For more than a century, pioneering pilots like Eugene Bullard, Emory Malick and Bessie Coleman have helped advance the aviation industry, diversifying the skies as some of the world’s first black pilots.
While these pioneers symbolize how black aviators have broken down countless barriers, black pilots make up just 3.4% of the nation’s aviation pilots, with women making up just 5.6%. Black women make up less than 1% of that total, according to 2020 data from the U.S. Bureau of Labor Statistics.
In honor of Black History Month, we pay tribute to three Collins Aerospace employees – Gabby Howell, DeWayne Rittenhouse and George Anyanwu – who pursued their dreams of becoming pilots, pursued careers in the aviation industry and continue to inspire the next generation of black pilots. .
Paving the way for black women pilots
Gabby Howell knew how to fly an airplane before she knew how to drive a car. At age 14, she completed the Experimental Aircraft Association’s Young Eagles program, which introduces young people to aircraft construction and the fundamentals of flight. She officially received her pilot’s license at age 17.
Inspired by her father’s love of aviation, Gabby became the first person in her family to become a pilot.
“It’s the art of flying that I love,” Howell said. “I always knew there weren’t a lot of female pilots, especially black females. I knew I was entering a realm where seeing someone who looked like me was rare. It was very intimidating, but I was up for the challenge and took off. I wanted to show other black women that becoming a pilot is an option for them and I believe all women can do amazing things.
For Gabby, the journey to becoming a pilot was all about getting the right skills and knowledge. Upon completing her training, she received a scholarship from the Georgia Business Aviation Association and earned an associate’s degree in aeronautics from Embry-Riddle Aeronautical University.
Today, Gabby’s love of airplanes fuels a career in aviation at Collins Aerospace, a Raytheon Technologies company.
“I chose to work with Collins Aerospace because it’s a great company. We are doing a great job in the area that I love so much,” she said. “Joining this team was a big step towards realizing my dream of pursuing opportunities in aviation.”
Fly under pressure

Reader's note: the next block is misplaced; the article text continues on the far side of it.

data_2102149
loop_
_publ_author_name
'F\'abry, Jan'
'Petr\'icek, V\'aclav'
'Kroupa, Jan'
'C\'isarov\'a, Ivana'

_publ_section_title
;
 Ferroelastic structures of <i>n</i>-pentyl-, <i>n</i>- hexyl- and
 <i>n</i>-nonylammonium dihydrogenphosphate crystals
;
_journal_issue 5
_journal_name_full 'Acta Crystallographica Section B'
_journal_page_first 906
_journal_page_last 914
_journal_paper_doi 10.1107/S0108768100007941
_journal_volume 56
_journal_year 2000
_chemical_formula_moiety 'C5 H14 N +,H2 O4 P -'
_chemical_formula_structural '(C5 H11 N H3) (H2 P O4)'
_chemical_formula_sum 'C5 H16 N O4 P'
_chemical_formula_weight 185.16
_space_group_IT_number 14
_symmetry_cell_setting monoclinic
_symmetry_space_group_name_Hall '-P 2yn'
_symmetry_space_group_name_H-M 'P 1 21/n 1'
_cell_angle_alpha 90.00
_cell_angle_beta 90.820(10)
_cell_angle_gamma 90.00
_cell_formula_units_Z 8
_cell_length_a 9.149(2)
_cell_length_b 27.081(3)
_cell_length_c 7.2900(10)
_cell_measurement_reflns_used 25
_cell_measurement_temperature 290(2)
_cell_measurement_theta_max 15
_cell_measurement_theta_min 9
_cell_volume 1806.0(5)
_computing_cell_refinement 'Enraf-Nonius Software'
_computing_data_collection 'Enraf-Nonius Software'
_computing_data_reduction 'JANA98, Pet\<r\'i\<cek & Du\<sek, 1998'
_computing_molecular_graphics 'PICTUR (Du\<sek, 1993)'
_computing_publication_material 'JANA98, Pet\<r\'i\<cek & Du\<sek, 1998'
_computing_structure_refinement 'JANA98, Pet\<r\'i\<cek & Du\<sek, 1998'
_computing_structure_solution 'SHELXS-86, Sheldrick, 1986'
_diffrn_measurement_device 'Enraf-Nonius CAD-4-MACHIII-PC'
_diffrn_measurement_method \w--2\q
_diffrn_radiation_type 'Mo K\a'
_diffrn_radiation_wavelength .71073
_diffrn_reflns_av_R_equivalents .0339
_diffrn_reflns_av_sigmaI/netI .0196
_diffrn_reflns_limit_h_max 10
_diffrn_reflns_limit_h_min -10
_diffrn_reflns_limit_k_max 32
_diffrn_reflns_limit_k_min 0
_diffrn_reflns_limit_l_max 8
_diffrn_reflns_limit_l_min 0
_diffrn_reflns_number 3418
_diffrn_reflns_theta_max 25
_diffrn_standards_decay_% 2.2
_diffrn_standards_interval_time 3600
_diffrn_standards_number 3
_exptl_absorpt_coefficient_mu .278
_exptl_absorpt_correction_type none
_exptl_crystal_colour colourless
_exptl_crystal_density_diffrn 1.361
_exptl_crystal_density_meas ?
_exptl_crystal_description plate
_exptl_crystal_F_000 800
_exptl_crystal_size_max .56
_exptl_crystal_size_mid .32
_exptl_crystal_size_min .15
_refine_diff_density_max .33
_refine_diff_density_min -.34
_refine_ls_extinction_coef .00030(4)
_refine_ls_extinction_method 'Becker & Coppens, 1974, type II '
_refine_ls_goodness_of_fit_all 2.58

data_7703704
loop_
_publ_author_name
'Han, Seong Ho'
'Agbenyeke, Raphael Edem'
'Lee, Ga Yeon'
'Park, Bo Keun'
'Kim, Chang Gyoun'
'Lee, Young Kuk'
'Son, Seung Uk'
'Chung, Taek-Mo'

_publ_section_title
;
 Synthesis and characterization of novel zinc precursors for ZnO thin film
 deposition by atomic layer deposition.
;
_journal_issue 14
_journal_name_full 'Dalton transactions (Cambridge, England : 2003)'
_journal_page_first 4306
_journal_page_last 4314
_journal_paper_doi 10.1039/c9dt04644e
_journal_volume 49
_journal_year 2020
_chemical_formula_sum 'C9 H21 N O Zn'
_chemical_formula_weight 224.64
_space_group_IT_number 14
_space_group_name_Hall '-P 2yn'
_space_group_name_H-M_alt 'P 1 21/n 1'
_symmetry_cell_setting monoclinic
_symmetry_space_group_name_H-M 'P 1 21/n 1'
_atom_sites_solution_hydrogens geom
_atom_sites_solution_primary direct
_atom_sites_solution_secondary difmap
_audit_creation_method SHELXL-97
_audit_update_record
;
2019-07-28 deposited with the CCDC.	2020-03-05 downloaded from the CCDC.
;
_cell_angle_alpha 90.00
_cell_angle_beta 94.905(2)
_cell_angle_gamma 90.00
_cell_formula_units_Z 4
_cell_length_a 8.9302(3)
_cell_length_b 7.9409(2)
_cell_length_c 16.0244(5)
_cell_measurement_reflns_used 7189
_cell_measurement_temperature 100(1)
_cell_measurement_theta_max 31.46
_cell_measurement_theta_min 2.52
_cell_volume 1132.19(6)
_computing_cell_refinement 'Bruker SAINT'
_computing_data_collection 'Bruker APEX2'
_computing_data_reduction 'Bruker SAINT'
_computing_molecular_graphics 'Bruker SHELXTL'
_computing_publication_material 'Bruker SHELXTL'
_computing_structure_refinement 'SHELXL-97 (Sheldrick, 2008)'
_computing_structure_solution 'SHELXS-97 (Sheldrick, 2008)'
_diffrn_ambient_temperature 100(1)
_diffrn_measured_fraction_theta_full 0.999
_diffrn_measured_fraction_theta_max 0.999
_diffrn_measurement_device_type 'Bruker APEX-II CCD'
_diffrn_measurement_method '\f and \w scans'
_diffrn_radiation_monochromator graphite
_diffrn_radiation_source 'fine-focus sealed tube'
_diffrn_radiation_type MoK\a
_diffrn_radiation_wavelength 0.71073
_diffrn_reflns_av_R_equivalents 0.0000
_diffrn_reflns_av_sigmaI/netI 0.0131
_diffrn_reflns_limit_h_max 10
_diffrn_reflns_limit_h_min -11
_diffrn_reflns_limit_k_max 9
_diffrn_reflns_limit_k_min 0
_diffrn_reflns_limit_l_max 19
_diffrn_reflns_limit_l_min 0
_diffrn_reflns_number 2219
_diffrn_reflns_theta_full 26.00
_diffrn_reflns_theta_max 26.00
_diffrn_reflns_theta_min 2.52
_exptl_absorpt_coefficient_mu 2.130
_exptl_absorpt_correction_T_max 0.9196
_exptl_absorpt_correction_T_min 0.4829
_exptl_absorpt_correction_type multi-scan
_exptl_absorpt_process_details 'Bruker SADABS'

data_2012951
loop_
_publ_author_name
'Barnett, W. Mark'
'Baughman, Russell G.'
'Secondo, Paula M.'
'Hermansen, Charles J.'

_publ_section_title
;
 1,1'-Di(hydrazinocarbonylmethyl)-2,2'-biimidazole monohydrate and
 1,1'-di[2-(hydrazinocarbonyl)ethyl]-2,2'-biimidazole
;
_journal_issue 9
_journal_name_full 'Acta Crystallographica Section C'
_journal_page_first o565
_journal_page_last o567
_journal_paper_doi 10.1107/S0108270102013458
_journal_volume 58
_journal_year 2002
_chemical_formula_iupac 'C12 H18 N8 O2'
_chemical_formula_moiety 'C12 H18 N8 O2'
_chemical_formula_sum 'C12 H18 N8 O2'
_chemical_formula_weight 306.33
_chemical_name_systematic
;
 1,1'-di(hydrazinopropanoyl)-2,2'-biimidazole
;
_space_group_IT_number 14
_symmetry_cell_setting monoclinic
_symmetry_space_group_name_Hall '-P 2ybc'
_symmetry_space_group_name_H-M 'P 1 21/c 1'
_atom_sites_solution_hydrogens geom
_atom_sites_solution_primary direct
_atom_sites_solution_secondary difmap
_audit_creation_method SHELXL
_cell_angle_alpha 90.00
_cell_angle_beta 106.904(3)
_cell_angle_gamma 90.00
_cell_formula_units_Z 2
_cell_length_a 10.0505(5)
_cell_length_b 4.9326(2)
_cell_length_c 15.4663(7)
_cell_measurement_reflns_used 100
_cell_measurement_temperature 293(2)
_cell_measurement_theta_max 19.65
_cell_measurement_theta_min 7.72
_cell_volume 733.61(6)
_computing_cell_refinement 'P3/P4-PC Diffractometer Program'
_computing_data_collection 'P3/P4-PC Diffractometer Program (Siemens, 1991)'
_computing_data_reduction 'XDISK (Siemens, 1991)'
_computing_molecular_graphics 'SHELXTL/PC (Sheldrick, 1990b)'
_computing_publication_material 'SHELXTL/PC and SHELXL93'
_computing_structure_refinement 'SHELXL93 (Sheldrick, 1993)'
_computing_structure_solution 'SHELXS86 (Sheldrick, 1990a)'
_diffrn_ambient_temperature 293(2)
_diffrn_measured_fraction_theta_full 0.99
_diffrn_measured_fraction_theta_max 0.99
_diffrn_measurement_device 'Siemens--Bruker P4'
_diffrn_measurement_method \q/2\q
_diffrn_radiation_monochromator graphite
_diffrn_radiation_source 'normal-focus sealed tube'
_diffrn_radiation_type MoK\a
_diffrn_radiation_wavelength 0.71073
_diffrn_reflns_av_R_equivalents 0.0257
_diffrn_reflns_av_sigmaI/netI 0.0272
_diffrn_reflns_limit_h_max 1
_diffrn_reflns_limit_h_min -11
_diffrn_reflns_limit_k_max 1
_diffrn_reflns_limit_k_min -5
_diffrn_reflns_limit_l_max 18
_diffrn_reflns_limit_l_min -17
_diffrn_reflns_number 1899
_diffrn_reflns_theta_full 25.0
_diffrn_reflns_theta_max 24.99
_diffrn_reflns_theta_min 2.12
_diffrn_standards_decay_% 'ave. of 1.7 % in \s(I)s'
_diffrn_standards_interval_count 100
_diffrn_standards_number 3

“If you want to challenge yourself in the military, become a pilot.”
Those words from a retired Vietnam veteran changed the course of DeWayne Rittenhouse’s military career and encouraged him to become a US Army helicopter pilot.
DeWayne – a U.S. Navy Customer Business Manager at Collins Aerospace – originally joined the U.S. Army in 1985 as an M60A3 tanker in the 2nd Infantry Division in South Korea and was later appointed Division
Soldier of the Year. Four years later, he graduated from flight school and completed two additional overseas tours to Germany and Saudi Arabia as an AH-64A Apache helicopter pilot.
“During a mission in 1991 as part of Operation Desert Storm, I had a double engine failure and was forced to land in enemy territory, Rittenhouse said. “We were about 50 feet above the ground,” he recalled. “I don’t remember looking at the instruments – I just adjusted the flight controls to keep the airspeed high enough to make a shallow landing on the ground. Luckily my old flight instructor recognized our downed plane and sent a recovery team to back it up.
After his overseas tours, DeWayne became a flight instructor. It has trained nearly 40 military pilots in areas such as tactical flight training and gunnery operations – missiles, cannons and rocket deployments.
As one of the few black military pilots, he often felt the pressure not just to succeed, but to be the best. That desire to excel remains with him today as he encourages other people of color to explore Army aviation. He also inspired his nephew, who is about to begin training to become a military aviator.
Let curiosity guide the way
George Anyanwu was only five years old when he discovered his passion for aviation. He spotted a plane in the sky, and today his curiosity about that plane has taken him halfway around the world from his hometown of Mbaise, Niger.
After high school, he applied to the Nigerian College of Aviation Technology, the premier aviation training institute in Nigeria, and was one of two applicants from his home country selected to attend the institution. There he underwent three years of training, but was forced to look elsewhere for his license due to a shortage of fuel and other resources in Nigeria.
He moved to California and enrolled in a local flight school where he earned his commercial pilot’s license. However, even with his training completed and his license in his pocket, he struggles to find a job while the careers of his comrades take off.
“The majority of my classmates were white and they had access to people, resources and opportunities that I didn’t have,” Anyanwu said. “I even looked for jobs that allowed me to transport passengers and supplies for free, but I couldn’t even take those opportunities. After years of trying to find a job, I returned to Nigeria and immediately received a job opportunity with Dornier Aviation.
For nearly four decades George enjoyed the fun of flying, now a senior engineer, today he flies for fun in Cedar Rapids, Iowa with the Collins Aerospace Employee Flying Club. This summer, he will pass on his love of flying to his two teenage daughters by inviting them for the first time to be his co-pilots.